Diatonic chords are used in most genres such as pop, rock, country, R&B and more. Knowing them is basic knowledge for songwriters. Here you also get tips on how to create a different feeling by using the chord with the function tonic in different ways.
Diatonic chords, it sounds complicated – but it’s easy! There is nothing particularly remarkable about the chords themselves. These are “ordinary” major chords and minor chords. The finesse is instead what the chords have for relation to each other and to the key you are in. A key is a system of chords that is based on you basing your music on a scale, usually the major scale, or the pure minor scale (with its variations) . The major scale and the minor scale belong to a family of (7) scales called the diatonic scales. This is why the chords are usually called diatonic chords.
The walking method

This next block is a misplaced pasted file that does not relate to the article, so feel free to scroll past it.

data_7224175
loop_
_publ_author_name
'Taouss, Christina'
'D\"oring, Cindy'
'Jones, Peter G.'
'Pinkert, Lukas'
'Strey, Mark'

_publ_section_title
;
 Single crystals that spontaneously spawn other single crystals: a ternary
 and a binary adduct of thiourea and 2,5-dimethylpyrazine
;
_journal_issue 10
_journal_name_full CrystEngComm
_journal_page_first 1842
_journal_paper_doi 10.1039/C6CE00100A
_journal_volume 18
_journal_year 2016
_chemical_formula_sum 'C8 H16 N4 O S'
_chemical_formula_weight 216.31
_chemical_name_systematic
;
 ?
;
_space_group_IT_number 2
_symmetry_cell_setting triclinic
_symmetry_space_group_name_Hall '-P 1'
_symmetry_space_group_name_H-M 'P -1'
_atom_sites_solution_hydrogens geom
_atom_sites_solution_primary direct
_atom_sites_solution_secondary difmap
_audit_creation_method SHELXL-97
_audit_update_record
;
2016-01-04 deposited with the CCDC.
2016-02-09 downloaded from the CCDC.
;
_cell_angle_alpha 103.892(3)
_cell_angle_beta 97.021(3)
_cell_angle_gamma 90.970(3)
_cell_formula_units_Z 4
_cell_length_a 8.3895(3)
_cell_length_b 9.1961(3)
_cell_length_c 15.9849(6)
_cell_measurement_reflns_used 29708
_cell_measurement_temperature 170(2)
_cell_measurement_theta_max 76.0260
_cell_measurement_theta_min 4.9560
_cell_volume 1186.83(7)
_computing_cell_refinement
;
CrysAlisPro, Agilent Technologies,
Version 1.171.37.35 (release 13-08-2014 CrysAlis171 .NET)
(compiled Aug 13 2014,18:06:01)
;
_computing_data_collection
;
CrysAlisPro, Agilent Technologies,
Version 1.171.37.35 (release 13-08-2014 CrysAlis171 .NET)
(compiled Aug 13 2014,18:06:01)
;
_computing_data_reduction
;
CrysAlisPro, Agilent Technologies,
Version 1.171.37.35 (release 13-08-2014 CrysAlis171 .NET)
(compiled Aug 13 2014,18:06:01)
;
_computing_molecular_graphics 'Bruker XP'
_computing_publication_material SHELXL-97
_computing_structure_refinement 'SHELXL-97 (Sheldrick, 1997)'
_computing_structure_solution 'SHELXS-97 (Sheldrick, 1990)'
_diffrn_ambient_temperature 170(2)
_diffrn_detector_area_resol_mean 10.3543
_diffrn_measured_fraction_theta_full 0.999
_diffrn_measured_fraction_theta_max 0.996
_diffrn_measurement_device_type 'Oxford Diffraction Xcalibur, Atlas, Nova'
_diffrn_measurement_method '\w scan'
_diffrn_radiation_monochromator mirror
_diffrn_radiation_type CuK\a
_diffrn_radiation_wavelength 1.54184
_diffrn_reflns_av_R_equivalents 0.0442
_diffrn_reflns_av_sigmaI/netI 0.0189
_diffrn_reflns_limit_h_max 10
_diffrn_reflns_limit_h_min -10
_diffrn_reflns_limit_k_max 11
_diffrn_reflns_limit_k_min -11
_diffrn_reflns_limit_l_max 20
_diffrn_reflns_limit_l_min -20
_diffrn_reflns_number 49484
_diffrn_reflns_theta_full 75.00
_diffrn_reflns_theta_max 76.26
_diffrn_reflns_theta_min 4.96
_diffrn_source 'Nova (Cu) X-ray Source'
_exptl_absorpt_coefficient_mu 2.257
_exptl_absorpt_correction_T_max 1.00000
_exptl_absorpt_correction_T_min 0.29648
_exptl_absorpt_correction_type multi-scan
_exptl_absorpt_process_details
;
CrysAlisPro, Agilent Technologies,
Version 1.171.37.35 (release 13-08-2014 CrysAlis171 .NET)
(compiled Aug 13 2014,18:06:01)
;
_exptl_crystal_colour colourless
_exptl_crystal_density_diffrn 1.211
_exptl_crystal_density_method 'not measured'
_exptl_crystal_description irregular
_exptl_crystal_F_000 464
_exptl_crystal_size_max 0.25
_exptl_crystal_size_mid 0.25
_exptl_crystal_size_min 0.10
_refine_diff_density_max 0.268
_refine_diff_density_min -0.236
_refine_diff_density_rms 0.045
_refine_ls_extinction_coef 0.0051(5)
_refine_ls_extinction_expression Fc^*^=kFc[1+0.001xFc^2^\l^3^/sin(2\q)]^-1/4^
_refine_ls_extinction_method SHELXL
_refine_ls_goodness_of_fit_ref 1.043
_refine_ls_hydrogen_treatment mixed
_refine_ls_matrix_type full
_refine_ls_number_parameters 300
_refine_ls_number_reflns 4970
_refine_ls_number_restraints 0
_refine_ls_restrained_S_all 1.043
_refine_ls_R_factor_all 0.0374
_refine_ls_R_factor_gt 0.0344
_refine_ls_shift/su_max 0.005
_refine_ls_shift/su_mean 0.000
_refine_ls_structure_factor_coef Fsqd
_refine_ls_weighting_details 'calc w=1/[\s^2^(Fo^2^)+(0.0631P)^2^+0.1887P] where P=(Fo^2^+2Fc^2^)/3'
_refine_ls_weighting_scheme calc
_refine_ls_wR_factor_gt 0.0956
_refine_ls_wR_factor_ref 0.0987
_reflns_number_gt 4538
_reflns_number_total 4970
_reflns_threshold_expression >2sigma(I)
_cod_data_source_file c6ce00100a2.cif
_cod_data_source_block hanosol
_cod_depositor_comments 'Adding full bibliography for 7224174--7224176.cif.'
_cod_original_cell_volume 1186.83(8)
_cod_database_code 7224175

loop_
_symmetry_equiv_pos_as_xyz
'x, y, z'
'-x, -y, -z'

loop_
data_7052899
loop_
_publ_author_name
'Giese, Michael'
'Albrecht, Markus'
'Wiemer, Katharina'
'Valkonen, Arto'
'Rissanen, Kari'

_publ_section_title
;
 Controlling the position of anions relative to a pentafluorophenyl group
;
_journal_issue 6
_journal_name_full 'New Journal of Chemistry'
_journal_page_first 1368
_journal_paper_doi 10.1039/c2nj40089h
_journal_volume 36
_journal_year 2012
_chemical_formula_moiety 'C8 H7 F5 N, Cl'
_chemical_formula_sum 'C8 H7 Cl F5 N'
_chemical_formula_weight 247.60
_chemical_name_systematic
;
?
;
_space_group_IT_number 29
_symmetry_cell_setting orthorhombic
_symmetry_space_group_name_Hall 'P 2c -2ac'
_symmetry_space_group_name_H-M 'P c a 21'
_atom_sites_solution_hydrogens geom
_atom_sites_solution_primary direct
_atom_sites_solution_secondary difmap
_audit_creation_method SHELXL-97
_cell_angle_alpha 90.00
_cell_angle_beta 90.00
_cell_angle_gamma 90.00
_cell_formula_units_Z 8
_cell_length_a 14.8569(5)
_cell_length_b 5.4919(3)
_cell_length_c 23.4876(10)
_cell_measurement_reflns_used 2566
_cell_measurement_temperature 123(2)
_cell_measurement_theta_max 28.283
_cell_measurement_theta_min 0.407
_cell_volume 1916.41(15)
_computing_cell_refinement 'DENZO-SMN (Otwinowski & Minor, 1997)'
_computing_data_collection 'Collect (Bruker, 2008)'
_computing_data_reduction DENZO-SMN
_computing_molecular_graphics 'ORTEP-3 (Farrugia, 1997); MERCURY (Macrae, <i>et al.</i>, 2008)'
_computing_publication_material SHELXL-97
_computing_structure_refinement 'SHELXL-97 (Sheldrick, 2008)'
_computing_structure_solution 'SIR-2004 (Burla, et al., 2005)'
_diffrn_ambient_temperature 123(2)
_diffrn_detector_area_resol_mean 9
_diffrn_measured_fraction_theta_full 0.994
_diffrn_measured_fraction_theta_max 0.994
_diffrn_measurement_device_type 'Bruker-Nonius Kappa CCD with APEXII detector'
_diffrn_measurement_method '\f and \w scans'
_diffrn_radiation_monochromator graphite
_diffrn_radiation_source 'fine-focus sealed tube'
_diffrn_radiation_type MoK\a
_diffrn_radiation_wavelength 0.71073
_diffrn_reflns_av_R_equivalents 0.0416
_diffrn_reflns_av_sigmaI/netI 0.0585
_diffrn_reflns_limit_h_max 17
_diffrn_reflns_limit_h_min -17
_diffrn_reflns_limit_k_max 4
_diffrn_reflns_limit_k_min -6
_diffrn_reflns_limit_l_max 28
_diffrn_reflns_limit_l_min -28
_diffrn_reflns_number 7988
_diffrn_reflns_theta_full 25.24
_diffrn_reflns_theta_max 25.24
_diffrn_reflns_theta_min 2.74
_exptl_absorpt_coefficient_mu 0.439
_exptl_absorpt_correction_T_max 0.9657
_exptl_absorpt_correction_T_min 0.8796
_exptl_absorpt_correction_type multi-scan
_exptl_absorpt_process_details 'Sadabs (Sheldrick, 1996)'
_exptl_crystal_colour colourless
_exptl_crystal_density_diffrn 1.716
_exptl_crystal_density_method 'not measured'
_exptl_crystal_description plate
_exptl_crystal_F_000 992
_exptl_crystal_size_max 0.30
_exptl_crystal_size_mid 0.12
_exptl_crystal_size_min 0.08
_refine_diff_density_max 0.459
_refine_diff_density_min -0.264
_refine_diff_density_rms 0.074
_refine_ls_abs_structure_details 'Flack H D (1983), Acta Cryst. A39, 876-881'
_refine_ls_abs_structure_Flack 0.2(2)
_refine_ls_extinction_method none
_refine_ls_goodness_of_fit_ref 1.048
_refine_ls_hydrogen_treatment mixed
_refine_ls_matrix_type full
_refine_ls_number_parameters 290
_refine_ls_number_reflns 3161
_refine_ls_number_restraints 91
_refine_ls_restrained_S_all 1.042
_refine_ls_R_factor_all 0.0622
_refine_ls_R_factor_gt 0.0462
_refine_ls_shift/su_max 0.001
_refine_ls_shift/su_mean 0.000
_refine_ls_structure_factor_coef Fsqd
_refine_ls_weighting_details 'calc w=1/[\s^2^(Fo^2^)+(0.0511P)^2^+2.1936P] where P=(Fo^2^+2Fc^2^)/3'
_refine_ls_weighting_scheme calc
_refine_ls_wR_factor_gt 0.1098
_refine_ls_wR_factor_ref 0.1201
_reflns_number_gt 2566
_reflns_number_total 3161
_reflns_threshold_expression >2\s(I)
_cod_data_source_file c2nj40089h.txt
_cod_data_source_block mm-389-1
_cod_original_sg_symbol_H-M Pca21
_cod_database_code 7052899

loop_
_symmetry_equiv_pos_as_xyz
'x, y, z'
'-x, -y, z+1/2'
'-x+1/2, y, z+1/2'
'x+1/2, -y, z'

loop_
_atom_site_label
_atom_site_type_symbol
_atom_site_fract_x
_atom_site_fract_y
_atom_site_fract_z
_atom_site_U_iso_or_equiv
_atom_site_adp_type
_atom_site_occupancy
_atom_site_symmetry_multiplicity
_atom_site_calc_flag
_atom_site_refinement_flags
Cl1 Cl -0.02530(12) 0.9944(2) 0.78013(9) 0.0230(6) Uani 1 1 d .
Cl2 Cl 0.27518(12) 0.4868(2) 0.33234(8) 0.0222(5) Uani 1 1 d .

Finding the chords is easy. From each scale step on a diatonic scale, you can build a chord by taking a four-step walk. Just skip every other note on the scale as you walk! Since the scales are seventeen, you get seven chords. Seven chords that fit together so smoothly that you can use them in almost any order. Very practical!
Example: The key E major is based on the scale e major. The scale contains the notes e – fiss – giss – a – b – ciss – diss. Let each chord become the root of a scale chord. Then you get chords that contain the notes:
No. 1 – e – giss – b – diss: the chord EMaj7
No. 2: fiss – a – ciss – e: chord F # m7
No. 3: giss – b – diss – fiss: the chord G # m7
No. 4: a – ciss – e – giss: the chord AMaj7
No. 5: b – diss – fiss – a: chord B7
No. 6: ciss – e – giss – b – diss: the chord C # m7
No. 7: diss – fiss – a – ciss – e: chord D # m7 (b5)
An asset – even in minor key!
Instead of trying all the chords around the world, you can now start with these. Since each major scale has a parallel minor scale that contains the same notes, it is easy to also calculate what chords you get in minor keys. You get a parallel minor scale of a major scale by starting on the sixth scale step in the major scale. Example: the scale e major has a parallel minor scale: the pure minor scale from the tone ciss. The chords become: C # m7 – D # m7 (b5) – EMaj7 – F # m7 – G # m7 – AMaj7 – B7.
How can you use the chords?